To understand climate change, it is necessary to be able to look back in time and determine what Earth's past circulation patterns were like. Once this has been established, those patterns can be compared to today's, increasing knowledge about this complex system. This, in turn, gives climatologists the information they need to develop computer models to predict future ocean circulation. One of the biggest questions scientists have asked is whether there is some sort of a "switch" that can be turned on or off and can speed up, slow down, or stop the North Atlantic conveyor belt current. The conveyor belt represents a huge force in the ocean. In fact, according to Jerry McManus and Delia Oppo at the Woods Hole Oceanographic Institution, this conveyor belt
This thermal image illustrates how scientists are able to study and track the ocean's surface temperatures. This image, obtained from the AVHRR satellite, records the warmest temperatures in red, orange, and yellow and the coolest temperatures in blues and green. The warm area in this image depicts the location of the Gulf Stream. (Johns Hopkins University Applied Physics Laboratory and Ocean Remote Sensing Group)
responsible for overturning the ocean is equal to roughly 20 times the combined flow of all the world's rivers.
Because of the tremendous amount of heat and energy this current carries, it is critical to understand how and why it behaves as it does. In this attempt, several computer models have been developed. In order to make the models as reliable and realistic as possible, scientists turn to paleoceanography to understand past currents and energy flow and their impacts on climate.
Scientists are able to look back in time by studying proxy data found in sediment cores and dating the fossilized shells of foraminifera.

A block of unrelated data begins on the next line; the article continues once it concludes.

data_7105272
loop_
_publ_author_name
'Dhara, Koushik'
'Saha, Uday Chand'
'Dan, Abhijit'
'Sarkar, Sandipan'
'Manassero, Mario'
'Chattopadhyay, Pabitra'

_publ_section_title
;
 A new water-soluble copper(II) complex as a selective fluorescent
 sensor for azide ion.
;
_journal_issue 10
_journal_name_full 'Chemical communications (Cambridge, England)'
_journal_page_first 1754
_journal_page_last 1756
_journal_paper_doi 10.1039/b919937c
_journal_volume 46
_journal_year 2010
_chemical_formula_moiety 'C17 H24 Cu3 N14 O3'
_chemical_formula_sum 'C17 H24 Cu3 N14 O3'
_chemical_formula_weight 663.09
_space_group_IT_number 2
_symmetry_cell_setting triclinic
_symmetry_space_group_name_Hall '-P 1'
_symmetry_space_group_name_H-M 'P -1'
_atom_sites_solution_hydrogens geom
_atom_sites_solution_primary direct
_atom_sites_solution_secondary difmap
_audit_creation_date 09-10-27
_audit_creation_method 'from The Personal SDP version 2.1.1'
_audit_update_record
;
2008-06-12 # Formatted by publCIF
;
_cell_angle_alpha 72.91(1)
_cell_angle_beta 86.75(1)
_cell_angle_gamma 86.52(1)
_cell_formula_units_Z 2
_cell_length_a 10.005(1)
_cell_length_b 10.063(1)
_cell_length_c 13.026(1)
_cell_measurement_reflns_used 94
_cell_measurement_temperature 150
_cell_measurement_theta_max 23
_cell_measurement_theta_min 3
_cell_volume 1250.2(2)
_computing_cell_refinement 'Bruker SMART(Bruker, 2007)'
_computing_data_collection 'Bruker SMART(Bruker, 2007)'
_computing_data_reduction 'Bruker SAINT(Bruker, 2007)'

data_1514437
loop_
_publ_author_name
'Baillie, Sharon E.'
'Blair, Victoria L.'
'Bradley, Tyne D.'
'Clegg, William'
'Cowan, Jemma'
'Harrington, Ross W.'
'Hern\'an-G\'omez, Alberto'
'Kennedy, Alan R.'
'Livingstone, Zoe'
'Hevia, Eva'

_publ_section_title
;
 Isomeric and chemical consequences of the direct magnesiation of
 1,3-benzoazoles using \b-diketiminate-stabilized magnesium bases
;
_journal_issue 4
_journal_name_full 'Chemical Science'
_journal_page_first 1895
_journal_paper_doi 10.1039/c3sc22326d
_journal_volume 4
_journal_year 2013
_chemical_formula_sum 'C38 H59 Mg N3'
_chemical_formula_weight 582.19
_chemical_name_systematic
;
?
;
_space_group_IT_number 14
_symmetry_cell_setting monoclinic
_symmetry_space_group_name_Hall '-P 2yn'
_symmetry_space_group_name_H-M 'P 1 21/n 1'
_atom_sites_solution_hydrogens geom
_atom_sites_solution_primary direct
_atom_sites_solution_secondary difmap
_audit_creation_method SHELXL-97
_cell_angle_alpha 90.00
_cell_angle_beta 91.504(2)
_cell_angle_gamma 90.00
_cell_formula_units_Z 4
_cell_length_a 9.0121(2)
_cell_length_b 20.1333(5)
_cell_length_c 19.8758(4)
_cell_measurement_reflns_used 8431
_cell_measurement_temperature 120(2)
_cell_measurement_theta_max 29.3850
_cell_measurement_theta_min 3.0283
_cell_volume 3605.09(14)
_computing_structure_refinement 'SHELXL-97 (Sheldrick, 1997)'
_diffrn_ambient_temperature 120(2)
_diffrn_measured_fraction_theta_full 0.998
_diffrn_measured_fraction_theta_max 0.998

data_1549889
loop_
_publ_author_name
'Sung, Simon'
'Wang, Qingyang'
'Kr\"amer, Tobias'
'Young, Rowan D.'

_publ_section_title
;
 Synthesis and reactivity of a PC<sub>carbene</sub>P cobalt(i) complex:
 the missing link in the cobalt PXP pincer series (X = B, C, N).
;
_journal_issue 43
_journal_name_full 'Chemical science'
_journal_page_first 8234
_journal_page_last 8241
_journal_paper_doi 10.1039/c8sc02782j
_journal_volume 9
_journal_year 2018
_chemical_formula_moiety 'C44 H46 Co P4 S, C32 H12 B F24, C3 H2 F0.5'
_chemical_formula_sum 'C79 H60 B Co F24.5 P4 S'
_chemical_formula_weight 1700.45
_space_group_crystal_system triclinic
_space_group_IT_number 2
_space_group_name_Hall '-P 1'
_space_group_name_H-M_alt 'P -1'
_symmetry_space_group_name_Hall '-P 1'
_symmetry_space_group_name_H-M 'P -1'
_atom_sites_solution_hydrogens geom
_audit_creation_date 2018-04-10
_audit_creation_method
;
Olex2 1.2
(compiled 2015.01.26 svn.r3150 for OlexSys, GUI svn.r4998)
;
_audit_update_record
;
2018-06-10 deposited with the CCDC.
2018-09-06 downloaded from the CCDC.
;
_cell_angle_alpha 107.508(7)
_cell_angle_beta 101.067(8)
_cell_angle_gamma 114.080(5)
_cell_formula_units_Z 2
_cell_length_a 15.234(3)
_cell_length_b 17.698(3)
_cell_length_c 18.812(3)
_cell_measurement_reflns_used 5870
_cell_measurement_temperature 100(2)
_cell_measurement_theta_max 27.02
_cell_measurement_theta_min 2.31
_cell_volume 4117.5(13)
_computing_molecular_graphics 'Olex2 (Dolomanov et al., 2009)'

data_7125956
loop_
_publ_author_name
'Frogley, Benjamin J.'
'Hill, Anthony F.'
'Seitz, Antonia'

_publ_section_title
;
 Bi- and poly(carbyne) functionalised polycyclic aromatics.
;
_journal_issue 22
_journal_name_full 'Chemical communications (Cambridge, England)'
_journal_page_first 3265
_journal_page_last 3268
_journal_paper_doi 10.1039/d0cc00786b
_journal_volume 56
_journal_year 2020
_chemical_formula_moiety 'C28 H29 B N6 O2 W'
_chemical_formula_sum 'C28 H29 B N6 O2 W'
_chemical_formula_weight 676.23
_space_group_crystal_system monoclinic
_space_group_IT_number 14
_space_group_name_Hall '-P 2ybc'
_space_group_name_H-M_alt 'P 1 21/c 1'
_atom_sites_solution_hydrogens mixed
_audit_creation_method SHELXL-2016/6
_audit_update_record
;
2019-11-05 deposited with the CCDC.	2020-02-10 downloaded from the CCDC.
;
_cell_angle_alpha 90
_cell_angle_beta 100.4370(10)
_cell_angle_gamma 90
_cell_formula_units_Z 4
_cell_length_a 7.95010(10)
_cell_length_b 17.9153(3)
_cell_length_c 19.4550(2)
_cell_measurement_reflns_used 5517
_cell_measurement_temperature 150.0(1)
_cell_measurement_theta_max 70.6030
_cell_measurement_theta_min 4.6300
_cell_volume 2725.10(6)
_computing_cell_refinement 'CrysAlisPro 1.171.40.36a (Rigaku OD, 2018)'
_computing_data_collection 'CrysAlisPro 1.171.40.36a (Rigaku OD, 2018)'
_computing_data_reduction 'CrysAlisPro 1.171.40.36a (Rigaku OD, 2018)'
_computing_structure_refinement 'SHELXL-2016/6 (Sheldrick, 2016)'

The analysis of foraminifera can designate when specific water masses formed. In addition, the radioactive decay of naturally-occurring uranium in seawater to its daughter isotopes (protactinium and thorium) found in deep-sea mud is also used to determine how strong and fast the water currents moved.
Of the two daughter isotopes, protactinium stays in the seawater for centuries. This is important because it lasts long enough to be transported to the Southern Ocean by the giant circulation cell. When the conveyor belt slows, the proportion of protactinium buried in the North Atlantic sediments increases. Based on this fact, scientists can use the ratio of protactinium-to-thorium levels in the sediments to see how fast the overturn circulation was moving, thereby providing important clues to the past climate.
For the future, if global warming is not checked and slowed, it could cause the addition of freshwater to the ocean, disrupting the system. An increase in temperature could increase evaporation at lower latitudes and transport freshwater toward the poles where it will return to Earth as snow or into the ocean. Based on all of these studies, it is apparent that there is still a lot of work that needs to be done in order to understand better the synergy of the biosphere, atmosphere, and hydrosphere.
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